Happy New Year, Party People. And while we’re tossing around that favorite word, “happy,” let’s take a few moments to consider how we come to know it. Is happiness a state that washes over us when there are no problems? Is it a feeling we get when we’re content with ourselves and our circumstances? Is it something we can choose to experience at will? (Yes, yes and…I’ll agree with Abe, here.) It seems like we all want to be happy. There’s a widespread consumer industry built around the promise of giving us happiness, which takes many forms; good health, fulfilling work, meeting your soul mate, a cooler car, a dream vacation, a better mattress, etc. Yet, I’ve known and worked with people who are actively choosing not to be happy, and often unaware they are doing it. We get attached to a way of being, whether that vibration is low or high. The path of least resistance can keep one stuck in the mud. Yet, we are able to elevate our outlook and embrace optimism at will.
Question: “You mean I’m responsible for my own happiness?” Answer: “Yes.”
There’s a lot of truth to the adage that one of my elders spouts off often, “Only you can make you happy.” Agreeing with this statement comes with a lot of responsibility. Or, put more positively, control. It may seem a tall order to master your own inner smile, but it doesn’t have to be. No need to buy into the idea that it’s a function of what you do, such as accomplishing heroic things, cultivating compassion or amassing a fortune. It’s not an external change, but an internal shift. People often stay stuck in a rut because “it’s quite familiar, thank you.” But if we desire happiness, we have to create it from the inside out. Take a look at the lens you’re viewing life through. Like an old pair of glasses that are scratched up and out of style, it might be time for an upgrade.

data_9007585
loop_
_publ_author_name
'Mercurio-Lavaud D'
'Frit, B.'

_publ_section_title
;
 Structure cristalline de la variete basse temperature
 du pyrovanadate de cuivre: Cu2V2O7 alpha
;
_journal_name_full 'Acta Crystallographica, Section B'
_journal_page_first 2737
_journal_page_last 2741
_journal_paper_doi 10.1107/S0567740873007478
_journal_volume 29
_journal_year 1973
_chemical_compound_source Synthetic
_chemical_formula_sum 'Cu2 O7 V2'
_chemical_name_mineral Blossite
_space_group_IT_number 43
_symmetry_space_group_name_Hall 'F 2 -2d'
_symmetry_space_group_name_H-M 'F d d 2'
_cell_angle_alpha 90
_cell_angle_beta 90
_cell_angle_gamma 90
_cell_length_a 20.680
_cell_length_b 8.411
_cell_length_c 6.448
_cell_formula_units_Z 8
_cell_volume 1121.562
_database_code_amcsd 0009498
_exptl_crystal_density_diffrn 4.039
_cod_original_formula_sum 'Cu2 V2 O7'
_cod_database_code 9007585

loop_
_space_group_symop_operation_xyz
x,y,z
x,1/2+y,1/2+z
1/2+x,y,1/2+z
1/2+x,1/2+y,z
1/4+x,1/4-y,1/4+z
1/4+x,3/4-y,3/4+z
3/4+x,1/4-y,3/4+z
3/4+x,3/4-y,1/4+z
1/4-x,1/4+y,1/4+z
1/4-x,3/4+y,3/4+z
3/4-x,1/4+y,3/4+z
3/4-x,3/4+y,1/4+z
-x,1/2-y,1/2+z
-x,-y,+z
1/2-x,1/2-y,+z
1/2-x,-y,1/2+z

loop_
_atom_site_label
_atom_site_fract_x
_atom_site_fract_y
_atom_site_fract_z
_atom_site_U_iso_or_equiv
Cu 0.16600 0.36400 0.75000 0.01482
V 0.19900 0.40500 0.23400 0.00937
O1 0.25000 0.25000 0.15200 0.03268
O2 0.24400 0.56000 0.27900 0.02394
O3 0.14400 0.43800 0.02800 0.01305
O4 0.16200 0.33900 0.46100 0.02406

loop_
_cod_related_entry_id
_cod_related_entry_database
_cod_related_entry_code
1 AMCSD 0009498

In preparation for this delightful little piece, I challenged myself to experiment with deciding to be happy on several different days. Admittedly, the effects were short-lived, yet every time I remembered to make up my mind to be happy, I was able to shift my perspective for the better. Folks- it’s do-able! It’s not unlike the practice of mindfulness. If you stop what you’re doing and thinking long enough to immerse in the moment, usually you find that everything is…well,…awesome. In addition to attentively embracing the present moment, we simply add an idea, “I choose to be happy now.” Try this. Like me, you may experience a visceral lift, before your mind takes charge again, reminding you what to worry about. But hey, once you know it works, you can keep deciding to be happy, one moment at a time.
Unchecked, it’s common to operate on auto-pilot and feel exhausted, depleted and defensive. Like a bad habit, we’re oriented around the struggle. We may begin the day with a nagging grumble, “O.K., what do I have to do today?” But what if that question becomes, “What do I get to do today?” There’s a world of difference in that one word change in self-talk. It exemplifies our ability to determine whether we see the proverbial glass half empty or half full. Our perspective is definitely within our control. The path of least resistance may be to default back into unhappy mode, so tweaking ourselves into positivity might take some practice. But it is possible to build the happy muscle and make a positive outlook the new normal. Do you know anyone who has a smile set-point? A perennially positive person is like a breath of fresh air, compared to the incessant complaints of those wedded to their worries and woes. We can’t decide for anyone else, but we can choose a happy mindset, ourselves. So, consider trading in that old set of frames to rock some rose colored glasses in 2016!